SBU releases part of classified documents about Chornobyl disaster
On the occasion of the 35th anniversary of the disaster at Chornobyl nuclear power plant (NPP), the Security Service of Ukraine (SBU) has released some of the classified documents from its archives, including the very first report on the explosion from Director of Chornobyl NPP Viktor Bryukhanov, negotiations between the plant operators at the time of the disaster, and others.
In addition, as reported by the SBU press service on Monday, the documents contain evidence that Chornobyl accidents occurred before April 26, 1986.
"In 1982, a significant release of radioactive substances occurred at the first power unit. But the KGB [Committee for State Security] report on this ends with the usual 'measures were taken to prevent panic and provocative rumors.' In 1984, emergency situations were at the third and fourth power units," the message said.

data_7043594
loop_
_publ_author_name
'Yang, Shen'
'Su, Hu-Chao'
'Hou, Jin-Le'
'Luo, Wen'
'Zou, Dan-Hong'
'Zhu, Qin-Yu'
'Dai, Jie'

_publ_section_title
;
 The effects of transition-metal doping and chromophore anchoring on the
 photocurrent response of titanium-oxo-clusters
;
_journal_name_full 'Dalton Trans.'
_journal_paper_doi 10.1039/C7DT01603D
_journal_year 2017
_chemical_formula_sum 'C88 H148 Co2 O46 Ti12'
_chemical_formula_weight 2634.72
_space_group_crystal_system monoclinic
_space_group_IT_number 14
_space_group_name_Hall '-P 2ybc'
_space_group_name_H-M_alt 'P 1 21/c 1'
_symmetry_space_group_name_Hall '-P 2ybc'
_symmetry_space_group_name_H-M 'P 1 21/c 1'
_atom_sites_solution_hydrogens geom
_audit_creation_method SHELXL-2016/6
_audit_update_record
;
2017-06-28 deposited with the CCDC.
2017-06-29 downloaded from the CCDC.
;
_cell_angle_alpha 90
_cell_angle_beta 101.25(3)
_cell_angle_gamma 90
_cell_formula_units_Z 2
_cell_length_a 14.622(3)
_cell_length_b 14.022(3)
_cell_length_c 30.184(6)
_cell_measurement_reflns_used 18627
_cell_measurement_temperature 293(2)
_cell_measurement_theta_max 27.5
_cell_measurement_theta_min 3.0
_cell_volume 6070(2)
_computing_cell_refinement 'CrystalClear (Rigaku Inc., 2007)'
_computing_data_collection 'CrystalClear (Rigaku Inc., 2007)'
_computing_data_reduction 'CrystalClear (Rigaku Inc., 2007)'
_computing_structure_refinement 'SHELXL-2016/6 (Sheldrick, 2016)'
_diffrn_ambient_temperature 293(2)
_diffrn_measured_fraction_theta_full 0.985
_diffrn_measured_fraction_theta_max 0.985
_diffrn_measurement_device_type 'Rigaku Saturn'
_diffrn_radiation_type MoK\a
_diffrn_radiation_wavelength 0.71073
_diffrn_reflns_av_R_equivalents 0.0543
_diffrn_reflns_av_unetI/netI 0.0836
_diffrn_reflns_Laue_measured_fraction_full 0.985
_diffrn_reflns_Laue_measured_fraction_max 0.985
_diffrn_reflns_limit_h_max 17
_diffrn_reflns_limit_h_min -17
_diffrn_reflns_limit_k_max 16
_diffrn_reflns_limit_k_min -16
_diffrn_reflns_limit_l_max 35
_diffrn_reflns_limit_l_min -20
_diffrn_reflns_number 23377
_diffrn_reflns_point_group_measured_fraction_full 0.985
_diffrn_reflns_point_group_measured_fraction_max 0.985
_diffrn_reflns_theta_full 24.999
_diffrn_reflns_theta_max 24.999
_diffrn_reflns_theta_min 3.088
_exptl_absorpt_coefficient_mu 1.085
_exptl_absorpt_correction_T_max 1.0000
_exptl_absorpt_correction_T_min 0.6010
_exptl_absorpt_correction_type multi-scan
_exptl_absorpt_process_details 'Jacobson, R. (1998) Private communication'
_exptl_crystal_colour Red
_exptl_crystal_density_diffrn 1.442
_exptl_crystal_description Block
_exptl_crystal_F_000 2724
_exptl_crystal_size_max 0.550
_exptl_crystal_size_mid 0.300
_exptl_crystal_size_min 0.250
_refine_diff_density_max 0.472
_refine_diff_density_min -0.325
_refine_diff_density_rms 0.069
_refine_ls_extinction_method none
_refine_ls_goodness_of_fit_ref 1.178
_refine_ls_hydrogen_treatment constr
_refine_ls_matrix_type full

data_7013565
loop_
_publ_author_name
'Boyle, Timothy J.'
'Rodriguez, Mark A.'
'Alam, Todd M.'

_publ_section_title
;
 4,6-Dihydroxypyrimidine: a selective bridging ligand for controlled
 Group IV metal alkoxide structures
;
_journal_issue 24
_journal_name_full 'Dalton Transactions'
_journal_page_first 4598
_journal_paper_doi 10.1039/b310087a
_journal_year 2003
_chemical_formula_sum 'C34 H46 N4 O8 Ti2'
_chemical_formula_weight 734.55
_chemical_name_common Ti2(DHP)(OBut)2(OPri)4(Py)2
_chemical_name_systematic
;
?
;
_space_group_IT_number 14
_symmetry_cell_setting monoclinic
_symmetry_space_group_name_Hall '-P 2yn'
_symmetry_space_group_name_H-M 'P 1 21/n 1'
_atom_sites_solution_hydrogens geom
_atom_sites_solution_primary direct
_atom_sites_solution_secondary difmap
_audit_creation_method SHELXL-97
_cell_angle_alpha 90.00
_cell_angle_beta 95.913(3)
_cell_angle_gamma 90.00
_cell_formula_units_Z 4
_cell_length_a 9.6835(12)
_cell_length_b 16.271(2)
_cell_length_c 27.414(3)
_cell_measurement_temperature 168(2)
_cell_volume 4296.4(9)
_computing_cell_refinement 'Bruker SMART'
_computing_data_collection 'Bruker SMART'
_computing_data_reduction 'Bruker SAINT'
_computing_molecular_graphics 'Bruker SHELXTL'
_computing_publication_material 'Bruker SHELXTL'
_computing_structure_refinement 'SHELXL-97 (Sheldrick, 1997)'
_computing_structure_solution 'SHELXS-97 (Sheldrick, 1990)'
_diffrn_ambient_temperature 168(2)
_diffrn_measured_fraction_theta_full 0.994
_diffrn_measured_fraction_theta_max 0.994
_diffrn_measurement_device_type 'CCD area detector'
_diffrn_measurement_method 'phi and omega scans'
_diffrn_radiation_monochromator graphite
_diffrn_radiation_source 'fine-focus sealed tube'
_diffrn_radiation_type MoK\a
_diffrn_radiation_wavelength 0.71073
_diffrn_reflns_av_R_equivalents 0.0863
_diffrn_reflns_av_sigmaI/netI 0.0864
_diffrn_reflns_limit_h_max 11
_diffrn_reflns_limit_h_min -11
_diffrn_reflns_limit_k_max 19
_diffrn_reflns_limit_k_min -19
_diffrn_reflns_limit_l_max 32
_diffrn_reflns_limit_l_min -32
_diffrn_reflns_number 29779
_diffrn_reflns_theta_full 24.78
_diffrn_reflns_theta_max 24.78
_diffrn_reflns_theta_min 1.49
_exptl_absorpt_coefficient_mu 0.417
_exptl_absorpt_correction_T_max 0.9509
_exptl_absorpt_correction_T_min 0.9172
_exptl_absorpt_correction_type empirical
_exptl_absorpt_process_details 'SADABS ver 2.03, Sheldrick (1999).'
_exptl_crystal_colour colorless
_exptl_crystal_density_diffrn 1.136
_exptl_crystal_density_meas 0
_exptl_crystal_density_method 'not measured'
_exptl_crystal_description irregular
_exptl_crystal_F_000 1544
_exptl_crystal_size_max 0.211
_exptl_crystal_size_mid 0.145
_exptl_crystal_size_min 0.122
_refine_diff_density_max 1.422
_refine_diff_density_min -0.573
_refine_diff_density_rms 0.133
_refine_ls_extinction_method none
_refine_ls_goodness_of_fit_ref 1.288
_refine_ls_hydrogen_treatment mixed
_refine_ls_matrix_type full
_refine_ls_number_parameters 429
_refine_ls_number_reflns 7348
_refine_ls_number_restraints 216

It is noted that in 1983, Moscow authorities received information that Chornobyl NPP "is one of the most dangerous nuclear power plants in the USSR due to the lack of safety equipment."
"In the event of the disaster, the radioactivity was estimated 60 times higher than during the explosions of atomic bombs in Hiroshima and Nagasaki," the security service said.
They add that after the disaster, the Soviet government "looked for various 'conspiracy theories,' but did not recognize reality."
"Already on April 27, a list of 'unreliable' residents of Prypiat, foreign delegations who visited Chornobyl nuclear power plant, as well as 'cult members, representatives of German nationality and those who corresponded abroad,' appeared. And then documents appeared that the 'nationalists' wanted to obtain samples of the contaminated soil with the help of an 'agent network in Kyiv' in order to discredit the Soviet leadership in the world," the SBU said.
In addition, it is noted that on July 8, 1986, a directive appeared that classified all the details of Chornobyl disaster: its causes, the nature of the destruction, the composition of the mixture thrown into the air during the explosion, the radiation situation, the scale of elimination work, morbidity and others.
"More facts about the disaster can be found in the two collections Chornobyl KGB Dossier prepared by the SBU Archive and the Ukrainian Institute of National Remembrance," the SBU said.